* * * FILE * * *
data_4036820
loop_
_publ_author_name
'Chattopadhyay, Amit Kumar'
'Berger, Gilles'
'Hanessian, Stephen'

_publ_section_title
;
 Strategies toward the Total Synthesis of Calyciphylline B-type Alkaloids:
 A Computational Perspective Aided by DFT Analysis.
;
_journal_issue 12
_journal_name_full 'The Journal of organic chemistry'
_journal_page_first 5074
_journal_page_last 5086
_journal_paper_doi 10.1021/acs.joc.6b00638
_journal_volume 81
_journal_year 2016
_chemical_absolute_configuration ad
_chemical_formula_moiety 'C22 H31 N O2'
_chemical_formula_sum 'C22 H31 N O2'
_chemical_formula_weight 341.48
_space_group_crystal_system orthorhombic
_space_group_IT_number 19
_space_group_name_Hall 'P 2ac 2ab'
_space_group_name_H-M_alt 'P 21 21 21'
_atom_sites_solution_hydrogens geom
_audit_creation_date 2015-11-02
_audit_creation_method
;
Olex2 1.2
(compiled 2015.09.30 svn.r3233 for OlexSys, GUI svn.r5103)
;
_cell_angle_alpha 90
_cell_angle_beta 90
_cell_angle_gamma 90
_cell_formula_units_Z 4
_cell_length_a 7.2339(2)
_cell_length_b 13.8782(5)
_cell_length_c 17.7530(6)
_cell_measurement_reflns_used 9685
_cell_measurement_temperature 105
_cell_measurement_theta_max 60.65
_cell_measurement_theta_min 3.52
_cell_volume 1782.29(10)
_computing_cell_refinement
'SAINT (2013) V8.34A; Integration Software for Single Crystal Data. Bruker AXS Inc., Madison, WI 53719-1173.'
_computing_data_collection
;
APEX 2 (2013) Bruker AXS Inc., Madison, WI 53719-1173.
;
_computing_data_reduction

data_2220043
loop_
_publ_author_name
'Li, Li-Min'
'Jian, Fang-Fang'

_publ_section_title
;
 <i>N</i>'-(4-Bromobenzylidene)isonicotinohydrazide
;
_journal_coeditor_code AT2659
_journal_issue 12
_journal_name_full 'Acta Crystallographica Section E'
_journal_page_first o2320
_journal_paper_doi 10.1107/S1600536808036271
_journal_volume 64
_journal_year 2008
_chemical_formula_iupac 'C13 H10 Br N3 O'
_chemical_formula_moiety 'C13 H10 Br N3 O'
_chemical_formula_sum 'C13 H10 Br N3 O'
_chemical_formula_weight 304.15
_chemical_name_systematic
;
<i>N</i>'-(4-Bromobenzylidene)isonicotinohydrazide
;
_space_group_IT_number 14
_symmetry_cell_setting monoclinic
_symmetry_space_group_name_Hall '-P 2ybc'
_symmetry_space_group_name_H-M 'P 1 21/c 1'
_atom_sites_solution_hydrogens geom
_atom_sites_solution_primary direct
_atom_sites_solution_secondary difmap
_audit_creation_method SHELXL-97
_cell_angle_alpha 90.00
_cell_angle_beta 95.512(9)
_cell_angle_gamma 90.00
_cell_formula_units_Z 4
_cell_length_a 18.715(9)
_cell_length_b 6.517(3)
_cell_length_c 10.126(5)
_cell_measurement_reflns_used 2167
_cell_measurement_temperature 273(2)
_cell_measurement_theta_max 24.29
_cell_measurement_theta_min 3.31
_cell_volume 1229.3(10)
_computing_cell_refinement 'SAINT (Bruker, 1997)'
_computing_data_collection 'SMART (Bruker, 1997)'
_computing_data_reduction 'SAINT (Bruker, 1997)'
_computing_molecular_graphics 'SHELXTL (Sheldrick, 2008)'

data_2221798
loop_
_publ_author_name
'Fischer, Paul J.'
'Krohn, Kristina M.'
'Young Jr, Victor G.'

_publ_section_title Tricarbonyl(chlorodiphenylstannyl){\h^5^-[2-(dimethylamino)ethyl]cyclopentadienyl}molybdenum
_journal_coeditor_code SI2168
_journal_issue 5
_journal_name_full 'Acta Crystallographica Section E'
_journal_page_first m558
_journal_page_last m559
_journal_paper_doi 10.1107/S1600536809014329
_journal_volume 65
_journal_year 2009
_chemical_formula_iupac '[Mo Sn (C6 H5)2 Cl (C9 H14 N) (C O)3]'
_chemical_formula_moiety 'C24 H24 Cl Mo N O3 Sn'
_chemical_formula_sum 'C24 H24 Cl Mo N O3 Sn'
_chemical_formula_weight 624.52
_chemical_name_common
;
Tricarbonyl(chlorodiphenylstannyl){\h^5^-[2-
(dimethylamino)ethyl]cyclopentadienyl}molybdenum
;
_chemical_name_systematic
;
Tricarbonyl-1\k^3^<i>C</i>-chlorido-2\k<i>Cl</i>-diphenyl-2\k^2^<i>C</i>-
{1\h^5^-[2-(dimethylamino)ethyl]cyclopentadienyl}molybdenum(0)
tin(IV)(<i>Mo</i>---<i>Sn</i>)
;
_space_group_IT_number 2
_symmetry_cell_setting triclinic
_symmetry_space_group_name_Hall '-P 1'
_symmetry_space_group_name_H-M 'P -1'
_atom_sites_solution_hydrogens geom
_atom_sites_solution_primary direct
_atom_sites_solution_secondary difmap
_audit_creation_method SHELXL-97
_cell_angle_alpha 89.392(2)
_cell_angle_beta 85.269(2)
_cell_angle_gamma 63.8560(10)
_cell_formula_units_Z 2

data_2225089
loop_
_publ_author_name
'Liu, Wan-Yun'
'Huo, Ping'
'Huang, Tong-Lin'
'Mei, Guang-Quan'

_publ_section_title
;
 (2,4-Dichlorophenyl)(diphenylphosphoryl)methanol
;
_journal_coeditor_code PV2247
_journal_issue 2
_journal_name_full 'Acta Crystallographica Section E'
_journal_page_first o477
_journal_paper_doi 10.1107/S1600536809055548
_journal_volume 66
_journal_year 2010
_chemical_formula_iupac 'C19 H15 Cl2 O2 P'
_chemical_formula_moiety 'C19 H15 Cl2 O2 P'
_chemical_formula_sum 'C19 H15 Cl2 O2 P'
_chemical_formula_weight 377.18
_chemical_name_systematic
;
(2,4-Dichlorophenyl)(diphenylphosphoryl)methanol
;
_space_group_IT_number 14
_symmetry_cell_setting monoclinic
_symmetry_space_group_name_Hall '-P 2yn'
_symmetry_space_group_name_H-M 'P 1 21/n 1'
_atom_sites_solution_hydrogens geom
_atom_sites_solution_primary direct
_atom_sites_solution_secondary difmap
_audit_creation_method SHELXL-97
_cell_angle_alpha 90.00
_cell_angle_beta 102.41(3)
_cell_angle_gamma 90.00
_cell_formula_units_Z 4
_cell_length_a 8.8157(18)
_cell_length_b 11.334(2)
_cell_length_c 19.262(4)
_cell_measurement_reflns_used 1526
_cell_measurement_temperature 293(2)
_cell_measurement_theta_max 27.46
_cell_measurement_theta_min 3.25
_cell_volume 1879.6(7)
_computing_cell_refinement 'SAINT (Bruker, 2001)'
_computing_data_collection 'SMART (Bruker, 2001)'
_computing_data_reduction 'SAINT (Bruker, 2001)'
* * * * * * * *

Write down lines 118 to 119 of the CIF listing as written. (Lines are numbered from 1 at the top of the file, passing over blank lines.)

_chemical_formula_sum 'C24 H24 Cl Mo N O3 Sn'
_chemical_formula_weight 624.52